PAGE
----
Open Journal of Stomatology, 2013, 3, 504-506 OJST Published Online December 2013 (
Calcifying cystic odontogenic tumour manifesting in the
maxillary antrum: Case report
Eunice Kihara1, Richard Owino2, Josiah Otwoma1, Elizabeth Dimba1, Mark Chindia1
1Department of Oral & Maxillofacial Surgery—Oral Pathology & Oral Medicine, University of Nairobi, Nairobi, Kenya
2Department of Paediatric Dentistry & Orthodontics, University of Nairobi, Nairobi, Kenya
Received 31 October 2013; revised 1 December 2013; accepted 12 December 2013
Copyright © 2013 Eunice Kihara et al. This is an open access article distributed under the Creative Commons Attribution License,
which permits unrestricted use, distribution, and reproduction in any medium, provided the original work is properly cited.
A case is presented of a 15-year-old boy who mani-
fested the calcifying cystic odontogenic tumour (CCOT)
in the left maxillary antrum of an unknown duration.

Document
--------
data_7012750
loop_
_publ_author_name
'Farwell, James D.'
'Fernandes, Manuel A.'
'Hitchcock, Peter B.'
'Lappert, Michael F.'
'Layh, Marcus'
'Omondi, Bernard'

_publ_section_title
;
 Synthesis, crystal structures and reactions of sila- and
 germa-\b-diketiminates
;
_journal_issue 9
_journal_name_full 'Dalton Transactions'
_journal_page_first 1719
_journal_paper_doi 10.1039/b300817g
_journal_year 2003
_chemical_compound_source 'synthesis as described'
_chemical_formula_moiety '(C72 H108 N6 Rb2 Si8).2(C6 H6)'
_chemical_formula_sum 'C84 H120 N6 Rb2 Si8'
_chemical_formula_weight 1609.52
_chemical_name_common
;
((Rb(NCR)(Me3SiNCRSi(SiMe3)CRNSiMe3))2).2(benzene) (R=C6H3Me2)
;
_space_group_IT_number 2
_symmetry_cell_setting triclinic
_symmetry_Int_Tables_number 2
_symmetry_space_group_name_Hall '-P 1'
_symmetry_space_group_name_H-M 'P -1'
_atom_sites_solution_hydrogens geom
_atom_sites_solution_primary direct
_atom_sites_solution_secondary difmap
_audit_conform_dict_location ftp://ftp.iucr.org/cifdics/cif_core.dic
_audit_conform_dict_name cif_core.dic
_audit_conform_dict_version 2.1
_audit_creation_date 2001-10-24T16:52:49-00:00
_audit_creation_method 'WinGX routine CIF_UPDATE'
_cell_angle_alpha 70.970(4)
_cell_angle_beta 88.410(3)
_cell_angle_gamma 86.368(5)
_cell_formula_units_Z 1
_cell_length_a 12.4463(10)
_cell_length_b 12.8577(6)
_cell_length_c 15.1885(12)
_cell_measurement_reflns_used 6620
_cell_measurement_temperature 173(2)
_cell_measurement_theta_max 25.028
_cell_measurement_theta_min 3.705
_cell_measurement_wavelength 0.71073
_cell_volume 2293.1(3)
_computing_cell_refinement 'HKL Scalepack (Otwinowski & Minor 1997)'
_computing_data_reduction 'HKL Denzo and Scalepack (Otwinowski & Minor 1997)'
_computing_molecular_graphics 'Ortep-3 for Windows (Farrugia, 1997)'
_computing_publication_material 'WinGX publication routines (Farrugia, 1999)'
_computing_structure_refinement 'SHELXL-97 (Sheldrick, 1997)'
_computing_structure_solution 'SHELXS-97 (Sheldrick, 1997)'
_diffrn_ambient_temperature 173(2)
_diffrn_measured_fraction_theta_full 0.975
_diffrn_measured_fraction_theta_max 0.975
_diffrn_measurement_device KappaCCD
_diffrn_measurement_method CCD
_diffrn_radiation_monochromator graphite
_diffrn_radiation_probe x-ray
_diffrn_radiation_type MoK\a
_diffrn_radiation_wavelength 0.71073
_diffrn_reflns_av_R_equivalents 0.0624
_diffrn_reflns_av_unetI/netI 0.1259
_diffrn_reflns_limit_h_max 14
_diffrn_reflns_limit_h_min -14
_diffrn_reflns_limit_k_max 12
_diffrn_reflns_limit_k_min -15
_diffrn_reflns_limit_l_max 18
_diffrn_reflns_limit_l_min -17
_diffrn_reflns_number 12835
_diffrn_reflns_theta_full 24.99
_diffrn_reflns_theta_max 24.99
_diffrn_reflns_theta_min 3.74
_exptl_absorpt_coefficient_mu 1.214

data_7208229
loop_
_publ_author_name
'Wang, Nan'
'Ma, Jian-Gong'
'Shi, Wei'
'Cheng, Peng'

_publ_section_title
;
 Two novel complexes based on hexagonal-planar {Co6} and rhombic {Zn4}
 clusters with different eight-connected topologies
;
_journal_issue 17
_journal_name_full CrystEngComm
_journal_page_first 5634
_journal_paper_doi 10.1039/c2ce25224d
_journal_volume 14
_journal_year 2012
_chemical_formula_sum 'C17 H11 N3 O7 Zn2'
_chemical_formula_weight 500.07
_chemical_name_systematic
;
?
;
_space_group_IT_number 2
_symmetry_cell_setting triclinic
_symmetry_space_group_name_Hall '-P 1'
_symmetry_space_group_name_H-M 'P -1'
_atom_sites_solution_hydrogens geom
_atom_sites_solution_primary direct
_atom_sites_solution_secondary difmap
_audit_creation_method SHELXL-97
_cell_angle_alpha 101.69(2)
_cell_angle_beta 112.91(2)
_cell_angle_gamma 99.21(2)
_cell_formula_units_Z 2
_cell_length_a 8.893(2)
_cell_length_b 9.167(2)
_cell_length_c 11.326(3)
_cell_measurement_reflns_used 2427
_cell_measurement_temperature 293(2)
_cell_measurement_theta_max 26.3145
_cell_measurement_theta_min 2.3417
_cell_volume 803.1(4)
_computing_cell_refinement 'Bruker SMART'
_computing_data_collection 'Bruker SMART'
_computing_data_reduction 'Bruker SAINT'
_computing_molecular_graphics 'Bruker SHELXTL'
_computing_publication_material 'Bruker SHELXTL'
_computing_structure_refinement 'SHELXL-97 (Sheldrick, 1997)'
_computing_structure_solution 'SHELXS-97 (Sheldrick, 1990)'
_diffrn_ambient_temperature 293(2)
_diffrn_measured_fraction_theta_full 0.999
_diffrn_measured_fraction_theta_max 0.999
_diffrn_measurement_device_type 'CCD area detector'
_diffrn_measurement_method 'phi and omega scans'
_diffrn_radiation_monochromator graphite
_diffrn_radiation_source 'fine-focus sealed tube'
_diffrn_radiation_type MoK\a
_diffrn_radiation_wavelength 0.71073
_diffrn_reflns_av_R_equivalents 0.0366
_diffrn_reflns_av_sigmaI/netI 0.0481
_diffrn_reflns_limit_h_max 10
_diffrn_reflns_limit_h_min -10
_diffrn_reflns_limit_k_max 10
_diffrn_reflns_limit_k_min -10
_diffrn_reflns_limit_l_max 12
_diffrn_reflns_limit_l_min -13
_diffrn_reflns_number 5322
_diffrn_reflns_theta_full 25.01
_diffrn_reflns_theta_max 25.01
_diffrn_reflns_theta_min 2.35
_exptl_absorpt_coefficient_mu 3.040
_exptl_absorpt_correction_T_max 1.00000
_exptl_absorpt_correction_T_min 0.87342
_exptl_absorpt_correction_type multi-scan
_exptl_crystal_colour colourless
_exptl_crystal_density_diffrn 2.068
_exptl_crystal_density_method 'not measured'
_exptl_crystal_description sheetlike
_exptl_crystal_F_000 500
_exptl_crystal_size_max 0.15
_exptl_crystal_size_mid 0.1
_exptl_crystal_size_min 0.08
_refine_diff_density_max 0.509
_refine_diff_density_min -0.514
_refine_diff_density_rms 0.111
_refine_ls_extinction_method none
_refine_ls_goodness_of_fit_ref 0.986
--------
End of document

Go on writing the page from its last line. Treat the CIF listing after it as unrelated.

In addition, the patient had a high arched palate and
multiple impacted teeth of the normal series and su-
pernumerary type including mesiodens as demon-
strated in an orthopantomograph.
Keywords: Case Reports; Odontogenic Cyst; Calcifying;
Odontogenic Tumours; Maxillary Sinus
Generally, benign odontogenic neoplasms are relatively
rare lesions that are derived from either the epithelial an d
mesenchymal components or the remnant elements of the
developing tooth germs. These lesions are often classi-
fied according to location as p eripheral or central entities
[1-4]. In this category of diseases, the calcifying cystic
odontogenic tumour (CCOT) is a particularly rare benign
entity that is characterized by an ameloblastoma-like
epithelium and ghost cells that have the potential to un-
dergo calcification [4-6]. The lesion usually appears as a
painless, slow-growing tumour that may involve the
maxilla or mandible in the anterior segments [1,3]. We
report a 15-year-old boy who presented with CCOT man-
ifesting in the left maxillary antrum associated with den-
tal malformation, tooth impaction and a high arched pal-
A 15-year-old boy was referred to our clinic for evalua-
tion and management of a persistent swelling of the left
maxilla that had, apparently, been noted nearly two years